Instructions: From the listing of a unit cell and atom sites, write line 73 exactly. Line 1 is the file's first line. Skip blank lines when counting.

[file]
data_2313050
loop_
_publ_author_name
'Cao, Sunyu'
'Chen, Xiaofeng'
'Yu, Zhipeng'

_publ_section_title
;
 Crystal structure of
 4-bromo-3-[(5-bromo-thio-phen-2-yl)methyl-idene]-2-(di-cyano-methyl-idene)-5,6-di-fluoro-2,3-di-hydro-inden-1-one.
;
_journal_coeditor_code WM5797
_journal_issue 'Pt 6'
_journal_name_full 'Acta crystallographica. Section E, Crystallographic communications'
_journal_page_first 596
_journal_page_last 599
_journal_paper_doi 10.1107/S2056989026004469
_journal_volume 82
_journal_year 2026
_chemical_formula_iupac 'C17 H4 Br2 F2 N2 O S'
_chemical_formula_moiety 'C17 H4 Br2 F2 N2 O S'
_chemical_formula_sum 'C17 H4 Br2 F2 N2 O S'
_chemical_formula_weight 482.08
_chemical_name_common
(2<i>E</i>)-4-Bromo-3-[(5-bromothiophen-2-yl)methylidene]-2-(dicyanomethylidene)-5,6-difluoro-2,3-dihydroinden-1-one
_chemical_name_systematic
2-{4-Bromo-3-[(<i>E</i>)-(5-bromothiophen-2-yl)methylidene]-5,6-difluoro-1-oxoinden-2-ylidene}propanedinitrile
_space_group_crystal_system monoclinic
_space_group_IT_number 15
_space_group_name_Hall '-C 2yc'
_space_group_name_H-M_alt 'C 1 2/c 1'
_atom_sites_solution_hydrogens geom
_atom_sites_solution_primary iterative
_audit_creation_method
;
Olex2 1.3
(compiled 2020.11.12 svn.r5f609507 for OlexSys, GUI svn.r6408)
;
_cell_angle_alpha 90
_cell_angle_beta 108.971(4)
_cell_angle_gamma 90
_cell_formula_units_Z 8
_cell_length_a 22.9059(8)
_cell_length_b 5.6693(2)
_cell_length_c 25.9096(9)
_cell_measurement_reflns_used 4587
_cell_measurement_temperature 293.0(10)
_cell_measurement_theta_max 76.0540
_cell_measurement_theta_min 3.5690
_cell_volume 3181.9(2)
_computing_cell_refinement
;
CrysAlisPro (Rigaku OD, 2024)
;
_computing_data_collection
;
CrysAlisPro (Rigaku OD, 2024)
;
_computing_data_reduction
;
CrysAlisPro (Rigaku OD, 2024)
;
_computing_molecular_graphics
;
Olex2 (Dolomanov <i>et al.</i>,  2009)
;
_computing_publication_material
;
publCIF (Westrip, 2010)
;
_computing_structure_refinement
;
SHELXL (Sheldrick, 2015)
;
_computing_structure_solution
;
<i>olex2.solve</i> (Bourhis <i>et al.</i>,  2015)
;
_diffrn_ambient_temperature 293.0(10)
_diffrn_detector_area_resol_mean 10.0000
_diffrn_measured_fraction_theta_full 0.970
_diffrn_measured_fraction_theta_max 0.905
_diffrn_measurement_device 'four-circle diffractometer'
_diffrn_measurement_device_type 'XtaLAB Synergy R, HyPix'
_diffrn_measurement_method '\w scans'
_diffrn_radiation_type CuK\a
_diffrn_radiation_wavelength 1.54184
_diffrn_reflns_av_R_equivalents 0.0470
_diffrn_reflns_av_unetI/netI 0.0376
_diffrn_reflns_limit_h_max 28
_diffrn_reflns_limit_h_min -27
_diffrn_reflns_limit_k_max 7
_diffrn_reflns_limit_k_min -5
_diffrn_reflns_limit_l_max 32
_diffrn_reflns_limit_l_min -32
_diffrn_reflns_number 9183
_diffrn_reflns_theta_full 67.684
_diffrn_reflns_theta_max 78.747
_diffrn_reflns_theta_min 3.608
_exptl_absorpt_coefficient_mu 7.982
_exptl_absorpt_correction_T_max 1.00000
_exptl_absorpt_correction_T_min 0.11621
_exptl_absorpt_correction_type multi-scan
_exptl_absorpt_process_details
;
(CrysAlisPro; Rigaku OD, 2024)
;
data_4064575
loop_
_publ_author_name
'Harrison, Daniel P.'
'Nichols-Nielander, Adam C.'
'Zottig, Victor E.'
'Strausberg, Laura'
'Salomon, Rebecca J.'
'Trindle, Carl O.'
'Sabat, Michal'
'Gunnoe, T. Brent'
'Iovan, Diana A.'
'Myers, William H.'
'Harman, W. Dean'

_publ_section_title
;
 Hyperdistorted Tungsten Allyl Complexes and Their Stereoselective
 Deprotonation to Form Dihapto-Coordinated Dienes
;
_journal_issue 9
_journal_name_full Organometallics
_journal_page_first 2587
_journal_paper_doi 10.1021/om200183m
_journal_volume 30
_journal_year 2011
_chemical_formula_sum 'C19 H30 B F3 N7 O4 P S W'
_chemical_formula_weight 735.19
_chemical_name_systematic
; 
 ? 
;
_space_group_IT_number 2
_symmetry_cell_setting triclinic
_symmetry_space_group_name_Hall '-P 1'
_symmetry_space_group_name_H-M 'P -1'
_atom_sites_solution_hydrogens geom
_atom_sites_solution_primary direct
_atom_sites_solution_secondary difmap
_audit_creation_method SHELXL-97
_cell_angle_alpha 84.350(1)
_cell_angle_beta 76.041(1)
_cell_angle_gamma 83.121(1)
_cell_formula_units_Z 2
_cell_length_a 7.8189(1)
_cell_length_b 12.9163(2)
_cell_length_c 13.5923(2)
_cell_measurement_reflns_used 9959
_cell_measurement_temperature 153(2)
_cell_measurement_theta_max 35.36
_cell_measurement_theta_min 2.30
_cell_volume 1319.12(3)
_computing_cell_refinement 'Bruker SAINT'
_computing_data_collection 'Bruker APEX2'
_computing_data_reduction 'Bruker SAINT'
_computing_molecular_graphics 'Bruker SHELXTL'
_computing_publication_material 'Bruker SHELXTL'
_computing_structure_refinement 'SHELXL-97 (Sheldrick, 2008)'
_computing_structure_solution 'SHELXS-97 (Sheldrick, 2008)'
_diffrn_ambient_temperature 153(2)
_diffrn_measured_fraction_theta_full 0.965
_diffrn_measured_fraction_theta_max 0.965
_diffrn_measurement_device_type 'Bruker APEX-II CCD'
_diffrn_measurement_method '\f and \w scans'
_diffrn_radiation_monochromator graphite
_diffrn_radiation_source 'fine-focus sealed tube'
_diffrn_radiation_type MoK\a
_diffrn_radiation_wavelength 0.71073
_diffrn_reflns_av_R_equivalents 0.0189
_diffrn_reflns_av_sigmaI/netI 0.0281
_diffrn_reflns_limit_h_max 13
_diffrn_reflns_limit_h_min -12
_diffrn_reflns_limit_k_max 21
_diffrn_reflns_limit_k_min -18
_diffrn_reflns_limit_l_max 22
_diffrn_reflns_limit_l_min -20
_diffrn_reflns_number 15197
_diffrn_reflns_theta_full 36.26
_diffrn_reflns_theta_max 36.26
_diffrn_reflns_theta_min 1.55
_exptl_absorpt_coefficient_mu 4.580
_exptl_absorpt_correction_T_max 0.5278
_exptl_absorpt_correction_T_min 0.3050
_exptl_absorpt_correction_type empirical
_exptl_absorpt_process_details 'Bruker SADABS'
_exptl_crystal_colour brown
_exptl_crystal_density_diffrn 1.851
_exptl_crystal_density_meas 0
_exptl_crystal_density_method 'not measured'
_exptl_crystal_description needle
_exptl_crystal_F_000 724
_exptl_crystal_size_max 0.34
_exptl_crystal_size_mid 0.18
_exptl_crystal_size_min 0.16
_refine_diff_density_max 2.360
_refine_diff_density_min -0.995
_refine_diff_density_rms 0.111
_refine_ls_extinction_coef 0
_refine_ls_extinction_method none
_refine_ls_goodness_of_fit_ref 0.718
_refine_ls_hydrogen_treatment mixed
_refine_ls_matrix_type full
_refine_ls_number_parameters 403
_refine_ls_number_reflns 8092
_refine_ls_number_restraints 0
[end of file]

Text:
SHELXL (Sheldrick, 2015)